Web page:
Union Severs Ties to UNCF, Citing Koch Grant

July 11, 2014

The American Federation of State, County, and Municipal Employees is ending an internship and grant program for students at United Negro College Fund institutions, to protest the UNCF's acceptance of a $25 million grant from Koch Industries and the Charles Koch Foundation. The gift had critics from the moment it was announced, with people noting efforts by the Koch brothers that they viewed as inconsistent with the interests of many black Americans. In a letter to Michael Lomax, the UNCF president, Lee A. Saunders, president of AFSCME, pulled no punches. His title for his letter -- "A Principle Is a Terrible Thing to Waste" -- is a play on the UNCF's slogan.

"Like many supporters of the UNCF, I was deeply troubled by your decision to accept $25 million from David and Charles Koch. But I assumed that in accepting those funds you were in no way supporting or lending the name of the UNCF to the political or social causes or substantive views of the Koch brothers," wrote Saunders. "So I was truly stunned to learn that less than two weeks later, you attended and spoke at the Koch brothers summit in California. This was a betrayal of everything the UNCF stands for. The avowed purpose of this private event was to build support -- financial and political -- for the Koch brothers' causes. Your appearance at the summit can only be interpreted as a sign of your personal support and the UNCF's organizational support of the Koch brothers' ideological program. The Koch brothers and the organizations they fund have devoted themselves for more than a decade to attacking the voting rights of African Americans. They support voter identification laws. They seek to restrict early voting and voter registration. They support laws that threaten organizations that register voters in the African American community."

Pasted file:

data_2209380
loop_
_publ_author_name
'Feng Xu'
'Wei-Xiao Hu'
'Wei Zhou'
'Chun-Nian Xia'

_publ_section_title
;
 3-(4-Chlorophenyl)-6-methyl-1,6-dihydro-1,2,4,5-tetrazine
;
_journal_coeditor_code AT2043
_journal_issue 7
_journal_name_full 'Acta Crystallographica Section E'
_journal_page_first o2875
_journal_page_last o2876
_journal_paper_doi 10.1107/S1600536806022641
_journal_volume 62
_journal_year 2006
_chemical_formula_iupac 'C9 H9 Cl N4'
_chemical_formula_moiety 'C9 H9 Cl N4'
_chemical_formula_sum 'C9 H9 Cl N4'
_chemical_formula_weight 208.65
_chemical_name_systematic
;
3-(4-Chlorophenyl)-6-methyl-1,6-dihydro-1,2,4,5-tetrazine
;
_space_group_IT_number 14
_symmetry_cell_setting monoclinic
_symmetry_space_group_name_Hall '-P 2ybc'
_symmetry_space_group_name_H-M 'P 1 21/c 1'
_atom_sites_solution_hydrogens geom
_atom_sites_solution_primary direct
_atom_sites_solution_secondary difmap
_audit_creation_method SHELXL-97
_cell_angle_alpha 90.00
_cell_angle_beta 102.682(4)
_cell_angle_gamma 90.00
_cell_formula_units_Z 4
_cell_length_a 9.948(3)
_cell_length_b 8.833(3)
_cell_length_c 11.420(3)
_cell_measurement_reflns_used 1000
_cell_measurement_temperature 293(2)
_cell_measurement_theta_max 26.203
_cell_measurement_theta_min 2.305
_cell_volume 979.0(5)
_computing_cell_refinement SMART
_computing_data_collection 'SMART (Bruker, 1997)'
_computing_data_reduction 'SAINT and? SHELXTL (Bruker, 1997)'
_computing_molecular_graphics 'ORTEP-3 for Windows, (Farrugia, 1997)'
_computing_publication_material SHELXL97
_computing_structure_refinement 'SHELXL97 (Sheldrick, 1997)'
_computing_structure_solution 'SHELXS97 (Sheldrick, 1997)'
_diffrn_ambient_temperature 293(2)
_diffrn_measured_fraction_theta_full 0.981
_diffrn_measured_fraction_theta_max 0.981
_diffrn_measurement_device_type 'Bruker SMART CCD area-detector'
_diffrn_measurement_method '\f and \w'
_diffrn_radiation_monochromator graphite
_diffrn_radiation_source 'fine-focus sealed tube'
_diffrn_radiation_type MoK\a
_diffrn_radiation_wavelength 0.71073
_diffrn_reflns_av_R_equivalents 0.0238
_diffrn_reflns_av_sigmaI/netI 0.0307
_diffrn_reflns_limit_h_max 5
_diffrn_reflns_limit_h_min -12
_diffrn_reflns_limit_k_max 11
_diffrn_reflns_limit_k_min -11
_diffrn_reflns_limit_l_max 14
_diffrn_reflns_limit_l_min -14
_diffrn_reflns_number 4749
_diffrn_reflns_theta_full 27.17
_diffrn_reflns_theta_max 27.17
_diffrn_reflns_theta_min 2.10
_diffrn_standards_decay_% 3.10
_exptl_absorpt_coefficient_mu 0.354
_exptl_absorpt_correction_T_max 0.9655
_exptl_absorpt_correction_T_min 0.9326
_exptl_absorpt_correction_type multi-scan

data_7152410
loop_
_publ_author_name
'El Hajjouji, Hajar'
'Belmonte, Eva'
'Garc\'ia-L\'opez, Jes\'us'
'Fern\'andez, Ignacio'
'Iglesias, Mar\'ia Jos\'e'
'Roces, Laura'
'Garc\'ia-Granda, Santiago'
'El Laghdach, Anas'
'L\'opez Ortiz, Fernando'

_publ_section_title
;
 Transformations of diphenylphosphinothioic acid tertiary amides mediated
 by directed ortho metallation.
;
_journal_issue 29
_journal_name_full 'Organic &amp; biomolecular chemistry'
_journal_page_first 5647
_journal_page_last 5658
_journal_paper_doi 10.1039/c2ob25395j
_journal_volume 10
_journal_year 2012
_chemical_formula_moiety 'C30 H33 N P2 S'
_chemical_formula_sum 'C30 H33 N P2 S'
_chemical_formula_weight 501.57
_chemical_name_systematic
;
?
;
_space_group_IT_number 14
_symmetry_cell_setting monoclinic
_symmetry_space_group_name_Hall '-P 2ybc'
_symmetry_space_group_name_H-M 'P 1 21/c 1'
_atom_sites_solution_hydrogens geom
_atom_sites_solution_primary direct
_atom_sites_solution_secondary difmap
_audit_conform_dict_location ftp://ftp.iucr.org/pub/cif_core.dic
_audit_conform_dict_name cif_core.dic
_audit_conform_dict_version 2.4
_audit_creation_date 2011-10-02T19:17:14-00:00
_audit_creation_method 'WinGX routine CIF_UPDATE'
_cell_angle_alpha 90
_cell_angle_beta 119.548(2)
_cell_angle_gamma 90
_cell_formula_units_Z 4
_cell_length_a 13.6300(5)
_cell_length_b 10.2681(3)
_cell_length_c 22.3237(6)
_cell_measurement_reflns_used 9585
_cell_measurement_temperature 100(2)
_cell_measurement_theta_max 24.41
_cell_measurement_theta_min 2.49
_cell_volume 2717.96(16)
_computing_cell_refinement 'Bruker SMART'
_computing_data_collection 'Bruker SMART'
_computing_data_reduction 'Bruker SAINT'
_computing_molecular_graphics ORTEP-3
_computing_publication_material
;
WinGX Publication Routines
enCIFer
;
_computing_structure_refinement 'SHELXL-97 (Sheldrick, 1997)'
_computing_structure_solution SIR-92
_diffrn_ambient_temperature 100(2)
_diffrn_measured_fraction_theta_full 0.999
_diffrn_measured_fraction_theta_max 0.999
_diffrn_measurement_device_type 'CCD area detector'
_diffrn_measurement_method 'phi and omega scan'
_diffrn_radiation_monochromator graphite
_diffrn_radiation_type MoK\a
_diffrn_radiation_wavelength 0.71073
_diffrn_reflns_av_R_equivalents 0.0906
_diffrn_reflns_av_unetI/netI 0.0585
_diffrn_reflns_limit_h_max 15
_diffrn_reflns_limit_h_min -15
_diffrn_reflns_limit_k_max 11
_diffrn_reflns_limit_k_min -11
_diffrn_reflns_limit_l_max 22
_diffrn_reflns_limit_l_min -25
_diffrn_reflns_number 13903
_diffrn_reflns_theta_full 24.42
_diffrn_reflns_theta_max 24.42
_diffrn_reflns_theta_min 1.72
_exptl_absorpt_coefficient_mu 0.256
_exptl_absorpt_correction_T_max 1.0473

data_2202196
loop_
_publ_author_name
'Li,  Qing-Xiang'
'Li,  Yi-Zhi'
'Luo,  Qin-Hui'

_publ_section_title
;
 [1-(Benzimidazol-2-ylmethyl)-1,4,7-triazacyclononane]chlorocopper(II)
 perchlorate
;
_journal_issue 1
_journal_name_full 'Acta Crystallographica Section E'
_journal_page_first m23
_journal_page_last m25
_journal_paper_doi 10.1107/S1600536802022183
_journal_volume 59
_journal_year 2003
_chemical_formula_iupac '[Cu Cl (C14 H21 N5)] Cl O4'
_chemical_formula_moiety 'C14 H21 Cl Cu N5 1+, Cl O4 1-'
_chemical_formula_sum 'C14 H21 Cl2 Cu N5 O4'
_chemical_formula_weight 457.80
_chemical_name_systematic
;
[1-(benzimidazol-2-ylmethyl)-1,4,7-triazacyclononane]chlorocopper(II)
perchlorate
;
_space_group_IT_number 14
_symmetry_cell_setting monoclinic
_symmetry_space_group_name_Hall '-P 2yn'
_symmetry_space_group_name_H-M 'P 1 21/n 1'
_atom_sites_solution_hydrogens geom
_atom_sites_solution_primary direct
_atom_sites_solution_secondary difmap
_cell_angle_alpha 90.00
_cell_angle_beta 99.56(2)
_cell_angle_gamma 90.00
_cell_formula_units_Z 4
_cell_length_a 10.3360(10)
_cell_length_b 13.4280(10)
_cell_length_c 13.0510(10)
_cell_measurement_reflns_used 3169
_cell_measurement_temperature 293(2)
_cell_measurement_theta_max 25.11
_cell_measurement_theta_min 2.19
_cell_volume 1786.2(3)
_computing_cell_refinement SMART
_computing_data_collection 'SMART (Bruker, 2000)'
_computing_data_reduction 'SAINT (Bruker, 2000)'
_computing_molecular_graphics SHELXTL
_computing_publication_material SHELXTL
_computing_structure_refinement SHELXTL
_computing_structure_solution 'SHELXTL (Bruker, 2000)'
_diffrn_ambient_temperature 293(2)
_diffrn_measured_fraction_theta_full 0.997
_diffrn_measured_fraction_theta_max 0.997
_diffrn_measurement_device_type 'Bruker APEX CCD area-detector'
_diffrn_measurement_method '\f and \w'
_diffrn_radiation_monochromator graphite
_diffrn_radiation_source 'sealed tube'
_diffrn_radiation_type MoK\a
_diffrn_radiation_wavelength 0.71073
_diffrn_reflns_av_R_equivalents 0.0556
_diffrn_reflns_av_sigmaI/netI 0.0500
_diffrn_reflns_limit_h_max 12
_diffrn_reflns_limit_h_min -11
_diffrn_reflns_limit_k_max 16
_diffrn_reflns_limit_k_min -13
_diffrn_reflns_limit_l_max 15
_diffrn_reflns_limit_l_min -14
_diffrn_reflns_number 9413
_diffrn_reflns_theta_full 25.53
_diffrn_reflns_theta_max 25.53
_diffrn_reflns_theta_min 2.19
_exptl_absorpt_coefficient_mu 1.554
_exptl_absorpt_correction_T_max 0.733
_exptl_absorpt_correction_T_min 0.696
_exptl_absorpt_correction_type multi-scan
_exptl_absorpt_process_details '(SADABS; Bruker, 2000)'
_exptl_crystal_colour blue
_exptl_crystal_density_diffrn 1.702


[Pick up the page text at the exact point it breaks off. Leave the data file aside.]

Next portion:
Lomax issued a statement about the letter. "UNCF has over 100,000 donors with a wide range of views, but they all have one thing in common: They believe in helping young students of color realize their dreams of a college education. For over 70 years we have never had a litmus test and we have asked all Americans to support our cause," he said. "While I am saddened by AFSCME's decision, it will not distract us from our mission of helping thousands of African American students achieve their dream of a college degree and the economic benefits that come with it.”

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